This will definitely be helpful longterm and in a sustainable way. Before the tank isn't properly seasoned you wouldn't have much fun with an Apistogramma. At least not for a long time.
 

Garavar

New Member
Messages
13
I know the industry and stores in the US tell people they need who knows what in equipment and soil and lights and fertilizers to have plants in their tanks and so people think it's something for intermediates and pros. Frankly, that's BS. Get some Hydrocotyle leucocephala (pennywort) and/or Ceratophyllum (hornwort) and some floating plants like Limnobium (frogbit) or Pistia (water lettuce) and let them all just float, also some cuttlings of Epipremnum (pothos) and fix those somewhere to the rim near the surface (feet/roots in the water).

This will definitely be helpful longterm and in a sustainable way. Before the tank isn't properly seasoned you wouldn't have much fun with an Apistogramma. At least not for a long time.
I only have a Fluval Aquasky. Will that be sufficient for these plants?
 

MacZ

Well-Known Member
Messages
3,187
Location
Germany
Absolutely. I also have one of these on my tank and as you can see here


They're doing great.
 

dw1305

Well-Known Member
5 Year Member
Messages
2,791
Location
Wiltshire UK
Hi all,
All fake plants. Haven't started planting still a beginner.
It is what @MacZ says and I'm not trying to be funny, or disparaging at all, but you need real plants. Plants aren't a decoration they are really, really important for maintaining water quality.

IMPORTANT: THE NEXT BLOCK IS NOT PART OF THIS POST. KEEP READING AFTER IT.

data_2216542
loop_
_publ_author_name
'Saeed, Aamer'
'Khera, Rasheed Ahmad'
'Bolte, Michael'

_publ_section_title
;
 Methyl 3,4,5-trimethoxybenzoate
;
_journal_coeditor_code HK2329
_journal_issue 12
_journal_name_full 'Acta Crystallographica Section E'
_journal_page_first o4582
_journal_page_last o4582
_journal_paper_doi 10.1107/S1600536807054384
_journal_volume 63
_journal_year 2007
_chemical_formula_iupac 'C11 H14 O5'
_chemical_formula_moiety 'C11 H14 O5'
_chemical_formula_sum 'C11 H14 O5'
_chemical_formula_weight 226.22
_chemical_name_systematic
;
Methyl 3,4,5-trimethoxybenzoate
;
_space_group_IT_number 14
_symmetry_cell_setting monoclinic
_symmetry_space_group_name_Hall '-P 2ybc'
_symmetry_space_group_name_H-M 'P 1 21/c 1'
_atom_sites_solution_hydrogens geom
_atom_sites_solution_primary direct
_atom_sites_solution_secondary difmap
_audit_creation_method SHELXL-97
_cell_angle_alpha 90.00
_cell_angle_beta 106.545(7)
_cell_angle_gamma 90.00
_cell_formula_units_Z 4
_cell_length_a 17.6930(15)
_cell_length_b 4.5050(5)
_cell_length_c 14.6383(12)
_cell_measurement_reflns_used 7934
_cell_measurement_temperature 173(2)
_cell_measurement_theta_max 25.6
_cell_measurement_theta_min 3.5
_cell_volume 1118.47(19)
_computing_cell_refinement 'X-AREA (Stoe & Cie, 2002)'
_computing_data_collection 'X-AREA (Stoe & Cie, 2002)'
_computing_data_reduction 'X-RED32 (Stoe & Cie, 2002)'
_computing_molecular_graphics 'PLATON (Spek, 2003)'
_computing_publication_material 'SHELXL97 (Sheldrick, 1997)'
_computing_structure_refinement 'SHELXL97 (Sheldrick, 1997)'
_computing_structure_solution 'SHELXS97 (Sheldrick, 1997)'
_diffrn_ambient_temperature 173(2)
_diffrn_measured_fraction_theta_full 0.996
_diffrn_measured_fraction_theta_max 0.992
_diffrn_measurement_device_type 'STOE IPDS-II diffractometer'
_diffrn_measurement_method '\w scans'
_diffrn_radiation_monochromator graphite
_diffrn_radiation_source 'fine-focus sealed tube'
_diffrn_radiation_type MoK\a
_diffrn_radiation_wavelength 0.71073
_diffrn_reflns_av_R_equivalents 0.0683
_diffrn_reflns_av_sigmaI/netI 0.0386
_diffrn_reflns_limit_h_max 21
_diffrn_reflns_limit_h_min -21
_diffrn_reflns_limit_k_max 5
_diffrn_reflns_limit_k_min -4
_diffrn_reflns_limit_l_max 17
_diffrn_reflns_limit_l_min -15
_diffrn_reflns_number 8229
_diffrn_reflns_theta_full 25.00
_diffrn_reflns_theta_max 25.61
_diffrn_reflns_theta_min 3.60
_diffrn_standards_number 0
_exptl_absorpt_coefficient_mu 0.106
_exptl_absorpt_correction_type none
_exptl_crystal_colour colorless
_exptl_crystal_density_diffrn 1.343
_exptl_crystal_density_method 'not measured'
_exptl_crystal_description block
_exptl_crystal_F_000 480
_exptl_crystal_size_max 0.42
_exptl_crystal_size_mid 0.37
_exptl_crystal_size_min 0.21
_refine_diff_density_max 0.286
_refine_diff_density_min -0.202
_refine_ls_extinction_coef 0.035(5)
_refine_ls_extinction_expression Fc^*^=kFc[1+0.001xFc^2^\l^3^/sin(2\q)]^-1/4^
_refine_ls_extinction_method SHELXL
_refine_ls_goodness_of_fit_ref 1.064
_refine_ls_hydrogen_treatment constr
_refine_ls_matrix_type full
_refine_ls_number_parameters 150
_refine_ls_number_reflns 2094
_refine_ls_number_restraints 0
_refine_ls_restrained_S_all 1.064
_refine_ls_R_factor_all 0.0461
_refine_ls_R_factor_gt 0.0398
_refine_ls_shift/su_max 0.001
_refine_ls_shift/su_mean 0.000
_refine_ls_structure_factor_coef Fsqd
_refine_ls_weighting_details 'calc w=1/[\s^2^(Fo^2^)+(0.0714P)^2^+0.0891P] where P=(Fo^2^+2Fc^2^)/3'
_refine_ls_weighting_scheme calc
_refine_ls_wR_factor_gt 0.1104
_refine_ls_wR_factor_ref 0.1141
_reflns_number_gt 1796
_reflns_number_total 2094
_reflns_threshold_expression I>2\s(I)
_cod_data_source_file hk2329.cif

Have a look at the <"Duckweed Index">.

cheers Darrel
 

Apistomaster

Active Member
5 Year Member
Messages
736
Location
Clarkston, WA
Another good, as utilitarian, plant commonly known as Guppy Grass, Najas guadalupensis. It grows free float or rooted although it doesn't have a strong root structure.
You want some plant which is very undemanding and a quick grower. These act as nitrate sponges and removing excess growth is removing nitrates from the system.
I think there are no experienced Apistogramma fans who will give you positive reinforcement in the use of imitation artificial plants with the rare exception of using them in a quarantine or treatment tank where medications tend to kill living plants.
 

Garavar

New Member
Messages
13
I like these options, really Hornwort the most.

Any good plants that are low like grass that can be planted in gravel? Java Moss maybe? Again beginner.
 

MacZ

Well-Known Member
Messages
3,187
Location
Germany
Any good plants that are low like grass that can be planted in gravel? Java Moss maybe? Again beginner.
Pass, I exclusively use sand (which is good fpr Corydoras and Apistogramma) and plants that are close to the surface.
 

dw1305

Well-Known Member
5 Year Member
Messages
2,791
Location
Wiltshire UK
Hi all,
really Hornwort the most.
Hornwort (Ceratophyllum demersum) is a good subsurface floater. I use it with Indian Fern (Ceratopteris thalictroides) a lot <"https://apistogramma.com/forum/thre...e-dying-parts-of-anacharis.23496/#post-109467">.
Any good plants that are low like grass that can be planted in gravel? Java Moss maybe?
Java moss (<"Taxiphyllum barberi">) is another good one and will spread across hard surfaces, but isn't a "planted" plant.

You could try <"Cryptocoryne x willisii">, <"Lilaeopsis brasiliensis">, <"Sagittaria subulata"> or <"Helanthium (Echindorus) tenellum">.
I exclusively use sand (which is good fpr Corydoras and Apistogramma)
I'm a sand user as well, and the bottoms of my tanks are <"dark and gloomy places"> fairly full of structural leaf litter etc.

cheers Darrel